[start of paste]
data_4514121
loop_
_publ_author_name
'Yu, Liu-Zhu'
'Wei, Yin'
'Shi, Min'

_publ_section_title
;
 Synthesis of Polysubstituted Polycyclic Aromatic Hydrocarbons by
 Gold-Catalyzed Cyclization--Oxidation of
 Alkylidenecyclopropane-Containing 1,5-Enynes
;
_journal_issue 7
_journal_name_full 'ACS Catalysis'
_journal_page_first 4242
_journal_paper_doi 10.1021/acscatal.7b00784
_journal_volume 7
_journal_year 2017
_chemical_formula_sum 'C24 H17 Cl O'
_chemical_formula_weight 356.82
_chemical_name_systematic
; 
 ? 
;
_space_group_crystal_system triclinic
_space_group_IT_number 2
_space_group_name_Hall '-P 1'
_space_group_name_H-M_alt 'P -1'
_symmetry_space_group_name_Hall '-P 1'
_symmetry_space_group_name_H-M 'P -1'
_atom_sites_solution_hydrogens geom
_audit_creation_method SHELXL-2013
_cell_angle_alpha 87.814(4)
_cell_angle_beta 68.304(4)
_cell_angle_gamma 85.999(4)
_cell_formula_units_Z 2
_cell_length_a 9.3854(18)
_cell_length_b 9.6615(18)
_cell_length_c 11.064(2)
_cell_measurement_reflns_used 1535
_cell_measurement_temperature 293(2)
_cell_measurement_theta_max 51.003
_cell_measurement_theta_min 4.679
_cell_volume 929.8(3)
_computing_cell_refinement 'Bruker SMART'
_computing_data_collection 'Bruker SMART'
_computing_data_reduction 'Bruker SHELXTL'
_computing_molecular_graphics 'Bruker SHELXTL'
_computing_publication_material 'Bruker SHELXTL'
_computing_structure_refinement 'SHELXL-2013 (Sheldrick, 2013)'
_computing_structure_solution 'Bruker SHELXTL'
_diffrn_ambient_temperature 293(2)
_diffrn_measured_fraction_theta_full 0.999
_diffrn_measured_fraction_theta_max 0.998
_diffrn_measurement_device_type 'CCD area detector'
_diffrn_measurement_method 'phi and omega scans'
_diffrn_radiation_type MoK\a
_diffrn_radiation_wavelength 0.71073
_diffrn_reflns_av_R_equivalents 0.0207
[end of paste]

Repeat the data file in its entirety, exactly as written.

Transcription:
data_4514121
loop_
_publ_author_name
'Yu, Liu-Zhu'
'Wei, Yin'
'Shi, Min'

_publ_section_title
;
 Synthesis of Polysubstituted Polycyclic Aromatic Hydrocarbons by
 Gold-Catalyzed Cyclization--Oxidation of
 Alkylidenecyclopropane-Containing 1,5-Enynes
;
_journal_issue 7
_journal_name_full 'ACS Catalysis'
_journal_page_first 4242
_journal_paper_doi 10.1021/acscatal.7b00784
_journal_volume 7
_journal_year 2017
_chemical_formula_sum 'C24 H17 Cl O'
_chemical_formula_weight 356.82
_chemical_name_systematic
; 
 ? 
;
_space_group_crystal_system triclinic
_space_group_IT_number 2
_space_group_name_Hall '-P 1'
_space_group_name_H-M_alt 'P -1'
_symmetry_space_group_name_Hall '-P 1'
_symmetry_space_group_name_H-M 'P -1'
_atom_sites_solution_hydrogens geom
_audit_creation_method SHELXL-2013
_cell_angle_alpha 87.814(4)
_cell_angle_beta 68.304(4)
_cell_angle_gamma 85.999(4)
_cell_formula_units_Z 2
_cell_length_a 9.3854(18)
_cell_length_b 9.6615(18)
_cell_length_c 11.064(2)
_cell_measurement_reflns_used 1535
_cell_measurement_temperature 293(2)
_cell_measurement_theta_max 51.003
_cell_measurement_theta_min 4.679
_cell_volume 929.8(3)
_computing_cell_refinement 'Bruker SMART'
_computing_data_collection 'Bruker SMART'
_computing_data_reduction 'Bruker SHELXTL'
_computing_molecular_graphics 'Bruker SHELXTL'
_computing_publication_material 'Bruker SHELXTL'
_computing_structure_refinement 'SHELXL-2013 (Sheldrick, 2013)'
_computing_structure_solution 'Bruker SHELXTL'
_diffrn_ambient_temperature 293(2)
_diffrn_measured_fraction_theta_full 0.999
_diffrn_measured_fraction_theta_max 0.998
_diffrn_measurement_device_type 'CCD area detector'
_diffrn_measurement_method 'phi and omega scans'
_diffrn_radiation_type MoK\a
_diffrn_radiation_wavelength 0.71073
_diffrn_reflns_av_R_equivalents 0.0207